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Chapter 19 Managing Integrated Marketing Communications by

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1 Chapter 19 Managing Integrated Marketing Communications by
PowerPoint by Milton M. Pressley University of New Orleans

2 Kotler on Marketing Integrated marketing communications is a way of looking at the whole marketing process from the viewpoint of the customer.

3 Chapter Objectives In this chapter, we focus on three major questions:
How does communication work? What are the major steps in developing an integrated marketing communications program? Who should be responsible for marketing communication planning?

4 Marketing Communications Mix
Advertising Sales Promotion Public Relations and Publicity Personal Selling Direct and Interactive Marketing

5 Table 19.1: Common Communication Platforms
The Communication Process Table 19.1: Common Communication Platforms Advertising Sales Promotion Public Relations Personal Selling Direct Marketing Print and broadcast ads Contests, games, sweepstakes, lotteries Press kits Sales presentation Catalogs Packaging-outer Premiums and gifts Speeches Sales meetings Mailings Packaging inserts Sampling Seminars Incentive programs Telemarketing Motion pictures Fairs and trade shows Annual reports Samples Electronic shopping See text for complete table

6 Figure 19.1: Elements in the Communication Process

7 The Communication Process
Target audience may not receive the intended message for any of three reasons: Selective attention Selective distortion Selective retention

8 The Communication Process
Fiske and Hartley have outlined factors that influence communication: The greater the influence of the communication source, the greater the effect on the recipient Communication effects are greatest when they are in line with existing opinions, beliefs, and dispositions

9 The Communication Process
Communication can produce the most effective shifts on unfamiliar, lightly felt, peripheral issues that do not lie at the core of the recipient’s value system. Communication is more likely to be effective if the source is believed to have expertise, high status, objectivity, or likeability, but particularly if the source has power and can be identified with. The social context, group, or reflective group will mediate the communication and influence whether or not the communication is accepted.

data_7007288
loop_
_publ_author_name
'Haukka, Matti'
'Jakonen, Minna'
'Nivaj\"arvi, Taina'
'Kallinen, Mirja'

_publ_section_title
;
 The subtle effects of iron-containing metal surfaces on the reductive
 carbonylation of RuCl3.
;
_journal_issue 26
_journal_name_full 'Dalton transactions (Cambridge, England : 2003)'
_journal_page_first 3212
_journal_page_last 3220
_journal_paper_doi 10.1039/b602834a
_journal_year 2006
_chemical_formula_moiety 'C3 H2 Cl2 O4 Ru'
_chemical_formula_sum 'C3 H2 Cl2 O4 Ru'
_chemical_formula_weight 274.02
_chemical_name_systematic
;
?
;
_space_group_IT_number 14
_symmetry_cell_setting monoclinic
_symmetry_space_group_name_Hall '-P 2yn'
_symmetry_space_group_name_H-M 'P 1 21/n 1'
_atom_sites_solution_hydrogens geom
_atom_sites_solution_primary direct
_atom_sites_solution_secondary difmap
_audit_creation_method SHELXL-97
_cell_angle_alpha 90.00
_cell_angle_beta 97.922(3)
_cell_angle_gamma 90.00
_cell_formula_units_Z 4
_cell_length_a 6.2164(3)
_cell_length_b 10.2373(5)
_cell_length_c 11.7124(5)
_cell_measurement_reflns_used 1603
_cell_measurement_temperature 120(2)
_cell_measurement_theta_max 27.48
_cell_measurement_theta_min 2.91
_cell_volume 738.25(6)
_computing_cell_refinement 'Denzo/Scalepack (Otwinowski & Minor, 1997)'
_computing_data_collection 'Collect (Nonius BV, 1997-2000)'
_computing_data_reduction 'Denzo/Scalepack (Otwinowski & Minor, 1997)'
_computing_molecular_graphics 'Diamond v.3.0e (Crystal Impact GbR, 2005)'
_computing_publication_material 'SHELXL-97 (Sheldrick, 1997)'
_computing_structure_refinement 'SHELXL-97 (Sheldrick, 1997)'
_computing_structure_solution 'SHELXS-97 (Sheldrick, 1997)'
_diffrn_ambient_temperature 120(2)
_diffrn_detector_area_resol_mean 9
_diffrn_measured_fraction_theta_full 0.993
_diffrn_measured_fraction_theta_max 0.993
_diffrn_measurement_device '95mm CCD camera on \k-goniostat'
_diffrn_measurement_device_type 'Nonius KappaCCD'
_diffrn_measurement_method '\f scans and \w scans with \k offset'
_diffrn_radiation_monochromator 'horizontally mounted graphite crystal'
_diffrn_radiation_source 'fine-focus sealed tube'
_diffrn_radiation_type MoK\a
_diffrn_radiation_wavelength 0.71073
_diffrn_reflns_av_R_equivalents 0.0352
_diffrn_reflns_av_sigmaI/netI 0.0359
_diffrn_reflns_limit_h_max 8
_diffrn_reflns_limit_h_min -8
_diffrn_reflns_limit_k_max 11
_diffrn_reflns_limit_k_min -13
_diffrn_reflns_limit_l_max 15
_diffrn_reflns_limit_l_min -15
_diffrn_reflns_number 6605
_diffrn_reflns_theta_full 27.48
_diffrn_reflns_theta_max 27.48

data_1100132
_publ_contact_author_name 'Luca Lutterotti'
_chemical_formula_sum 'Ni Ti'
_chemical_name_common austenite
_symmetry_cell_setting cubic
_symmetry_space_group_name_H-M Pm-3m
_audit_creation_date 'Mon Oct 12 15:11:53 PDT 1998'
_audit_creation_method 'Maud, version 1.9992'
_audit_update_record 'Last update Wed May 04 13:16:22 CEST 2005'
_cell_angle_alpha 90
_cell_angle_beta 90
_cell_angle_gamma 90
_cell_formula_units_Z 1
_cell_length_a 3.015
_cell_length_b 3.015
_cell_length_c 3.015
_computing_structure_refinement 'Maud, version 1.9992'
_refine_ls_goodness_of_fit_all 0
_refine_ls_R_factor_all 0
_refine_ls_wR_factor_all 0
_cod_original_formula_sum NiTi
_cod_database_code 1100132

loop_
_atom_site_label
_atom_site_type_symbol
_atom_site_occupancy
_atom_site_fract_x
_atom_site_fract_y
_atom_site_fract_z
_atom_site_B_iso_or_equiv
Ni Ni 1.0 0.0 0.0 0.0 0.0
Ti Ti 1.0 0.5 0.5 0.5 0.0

10 Figure 19.2: Steps in Developing Effective Communication

11 Developing Effective Communications
Identify the Target Audience Image analysis Familiarity scale Favorability scale Never Heard of Heard of Only Know a Little Bit Know a Fair Amount Know Very Well Very Unfavorable Somewhat Unfavorable Indifferent Somewhat Favorable Very favorable

12 Discussion Question Some companies spend a significant portion of their advertising budget on a single high profile event. In recent years, commercial time during the Superbowl broadcast has become such an occasion. While some companies have used such events to launch successful, long-running campaigns, others have seen little benefit from these ads. Can you remember the name of the firm whose critically acclaimed Superbowl ad featured cowboys herding cats?

13 Figure 19.3: Familiarity-Favorability Analysis

14 Developing Effective Communications
Semantic differential Developing a set of relevant dimensions Reducing the set of relevant dimensions Administering the instrument to a sample of respondents Averaging the results Checking on the image variance

15 Figure 19.4: Images of Three Hospitals (Semantic Differential)

16 Developing Effective Communications
Determine the Communication Objective Cognitive Affective Behavioral Response-hierarchy models

17 Figure 19.5: Response Hierarchy Models

18 Developing Effective Communications
Hierarchy-of effects model Awareness Knowledge Liking Preference Conviction Purchase

19 Developing Effective Communications
Design the Message AIDA model Gain attention Hold interest Arouse desire Elicit action Message Content Rational appeals Emotional appeals Moral appeals

20 Developing Effective Communications
Message Structure Message Format Message Source Factors underlying source credibility Expertise Trustworthiness Principle of congruity


22 Developing Effective Communications
Select the Communication Channels Personal Communication Channels Advocate channels Expert channels Social channels

23 Developing Effective Communications